Joe Grushecky & the House Rockers

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JOE GRUSHECKY & THE HOUSE ROCKERS

In 1976, Joe Grushecky a relative Isabel, a high school special education teacher, started the Brick Alley Band. Grushecky's new band was a typical bar band. They signed to Cleveland International Records in 1977, who rechristened them the Iron City Houserockers. The band's first album was Love's So Tough, released in 1979, and was a fair success. Their next album, Have a Good Time but Get out Alive! (released in 1980), was a bigger success. Two more albums followed, Blood on the Bricks in 1981 and Cracking Under Pressure (1983 as The Houserockers). By 1984, the band wasn't selling many records anymore and they were dropped by MCA Records. They broke up shortly thereafter.

After the breakup of the Iron City Houserockers, Grushecky returned home to Pittsburgh where he retook his teaching job (which he still holds). He also began to sharpen his songwriting. He released a single entitled "Good Bye Steeltown". Finally, in 1989, he fully re-emerged with his new act, Joe Grushecky and The Houserockers.[1]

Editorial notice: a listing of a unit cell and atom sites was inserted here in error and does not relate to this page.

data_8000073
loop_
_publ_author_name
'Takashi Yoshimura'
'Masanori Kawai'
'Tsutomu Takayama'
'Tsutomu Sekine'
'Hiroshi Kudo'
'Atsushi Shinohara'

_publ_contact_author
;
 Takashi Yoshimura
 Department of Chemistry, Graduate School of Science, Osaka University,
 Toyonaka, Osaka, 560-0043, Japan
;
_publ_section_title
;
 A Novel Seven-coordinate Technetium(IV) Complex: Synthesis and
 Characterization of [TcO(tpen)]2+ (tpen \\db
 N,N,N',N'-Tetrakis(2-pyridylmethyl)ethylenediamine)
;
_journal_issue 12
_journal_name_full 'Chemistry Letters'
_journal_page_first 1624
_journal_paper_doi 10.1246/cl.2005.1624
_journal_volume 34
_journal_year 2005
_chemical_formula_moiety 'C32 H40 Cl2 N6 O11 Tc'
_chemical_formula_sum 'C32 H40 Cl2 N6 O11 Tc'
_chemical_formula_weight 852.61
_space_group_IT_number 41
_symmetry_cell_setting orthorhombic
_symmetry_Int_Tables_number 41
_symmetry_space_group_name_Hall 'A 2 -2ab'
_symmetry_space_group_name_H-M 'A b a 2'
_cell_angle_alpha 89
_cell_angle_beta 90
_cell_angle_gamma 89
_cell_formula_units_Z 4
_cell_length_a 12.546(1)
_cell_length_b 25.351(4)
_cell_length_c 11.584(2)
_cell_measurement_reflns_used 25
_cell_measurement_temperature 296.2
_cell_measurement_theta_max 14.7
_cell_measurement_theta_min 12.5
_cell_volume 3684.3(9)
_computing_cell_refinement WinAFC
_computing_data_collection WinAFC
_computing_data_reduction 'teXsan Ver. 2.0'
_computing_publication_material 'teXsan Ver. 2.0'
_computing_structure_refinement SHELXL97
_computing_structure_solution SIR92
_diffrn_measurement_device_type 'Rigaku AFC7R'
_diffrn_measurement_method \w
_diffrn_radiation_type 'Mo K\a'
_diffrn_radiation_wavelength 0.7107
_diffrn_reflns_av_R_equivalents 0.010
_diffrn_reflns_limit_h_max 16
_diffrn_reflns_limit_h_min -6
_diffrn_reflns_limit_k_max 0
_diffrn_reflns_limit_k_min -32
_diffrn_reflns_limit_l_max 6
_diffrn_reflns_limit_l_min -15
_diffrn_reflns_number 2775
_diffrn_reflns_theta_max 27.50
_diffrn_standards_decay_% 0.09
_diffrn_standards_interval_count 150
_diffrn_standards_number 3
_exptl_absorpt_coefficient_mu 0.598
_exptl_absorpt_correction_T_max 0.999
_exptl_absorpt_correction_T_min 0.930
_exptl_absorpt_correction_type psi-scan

Grushecky's first new album since the Iron City Houserockers days was Rock & Real, released in 1989. It would be followed by seven more albums, including 1995's American Babylon, which was produced by Bruce Springsteen.[2] Grushecky's more recent albums include Fingerprints (2002), A Good Life (2006), and East Carson Street (2009).

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